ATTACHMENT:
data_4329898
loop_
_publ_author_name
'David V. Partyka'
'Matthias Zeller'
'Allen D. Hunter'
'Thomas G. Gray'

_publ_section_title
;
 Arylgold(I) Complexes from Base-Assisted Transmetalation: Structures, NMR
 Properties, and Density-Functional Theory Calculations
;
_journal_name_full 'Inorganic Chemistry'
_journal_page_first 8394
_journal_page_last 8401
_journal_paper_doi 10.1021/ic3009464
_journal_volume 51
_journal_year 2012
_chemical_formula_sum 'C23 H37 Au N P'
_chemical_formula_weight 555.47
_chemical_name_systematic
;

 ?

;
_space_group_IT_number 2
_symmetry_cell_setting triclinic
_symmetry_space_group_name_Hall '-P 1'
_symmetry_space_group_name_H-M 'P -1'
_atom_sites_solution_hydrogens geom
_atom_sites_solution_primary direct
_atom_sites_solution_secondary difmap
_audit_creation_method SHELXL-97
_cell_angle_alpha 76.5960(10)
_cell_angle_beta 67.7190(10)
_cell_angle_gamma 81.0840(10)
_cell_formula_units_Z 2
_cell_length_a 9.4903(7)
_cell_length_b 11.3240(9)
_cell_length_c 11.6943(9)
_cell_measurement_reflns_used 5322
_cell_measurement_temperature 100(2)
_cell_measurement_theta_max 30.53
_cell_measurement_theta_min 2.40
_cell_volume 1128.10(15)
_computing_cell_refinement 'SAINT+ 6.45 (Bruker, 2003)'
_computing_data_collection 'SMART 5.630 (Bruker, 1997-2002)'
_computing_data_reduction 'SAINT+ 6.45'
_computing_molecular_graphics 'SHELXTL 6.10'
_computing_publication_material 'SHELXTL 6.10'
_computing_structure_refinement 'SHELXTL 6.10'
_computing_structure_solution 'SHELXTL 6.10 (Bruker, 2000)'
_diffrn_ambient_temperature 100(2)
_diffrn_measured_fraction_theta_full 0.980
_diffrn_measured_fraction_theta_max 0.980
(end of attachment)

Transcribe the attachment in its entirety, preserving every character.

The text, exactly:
data_4329898
loop_
_publ_author_name
'David V. Partyka'
'Matthias Zeller'
'Allen D. Hunter'
'Thomas G. Gray'

_publ_section_title
;
 Arylgold(I) Complexes from Base-Assisted Transmetalation: Structures, NMR
 Properties, and Density-Functional Theory Calculations
;
_journal_name_full 'Inorganic Chemistry'
_journal_page_first 8394
_journal_page_last 8401
_journal_paper_doi 10.1021/ic3009464
_journal_volume 51
_journal_year 2012
_chemical_formula_sum 'C23 H37 Au N P'
_chemical_formula_weight 555.47
_chemical_name_systematic
;

 ?

;
_space_group_IT_number 2
_symmetry_cell_setting triclinic
_symmetry_space_group_name_Hall '-P 1'
_symmetry_space_group_name_H-M 'P -1'
_atom_sites_solution_hydrogens geom
_atom_sites_solution_primary direct
_atom_sites_solution_secondary difmap
_audit_creation_method SHELXL-97
_cell_angle_alpha 76.5960(10)
_cell_angle_beta 67.7190(10)
_cell_angle_gamma 81.0840(10)
_cell_formula_units_Z 2
_cell_length_a 9.4903(7)
_cell_length_b 11.3240(9)
_cell_length_c 11.6943(9)
_cell_measurement_reflns_used 5322
_cell_measurement_temperature 100(2)
_cell_measurement_theta_max 30.53
_cell_measurement_theta_min 2.40
_cell_volume 1128.10(15)
_computing_cell_refinement 'SAINT+ 6.45 (Bruker, 2003)'
_computing_data_collection 'SMART 5.630 (Bruker, 1997-2002)'
_computing_data_reduction 'SAINT+ 6.45'
_computing_molecular_graphics 'SHELXTL 6.10'
_computing_publication_material 'SHELXTL 6.10'
_computing_structure_refinement 'SHELXTL 6.10'
_computing_structure_solution 'SHELXTL 6.10 (Bruker, 2000)'
_diffrn_ambient_temperature 100(2)
_diffrn_measured_fraction_theta_full 0.980
_diffrn_measured_fraction_theta_max 0.980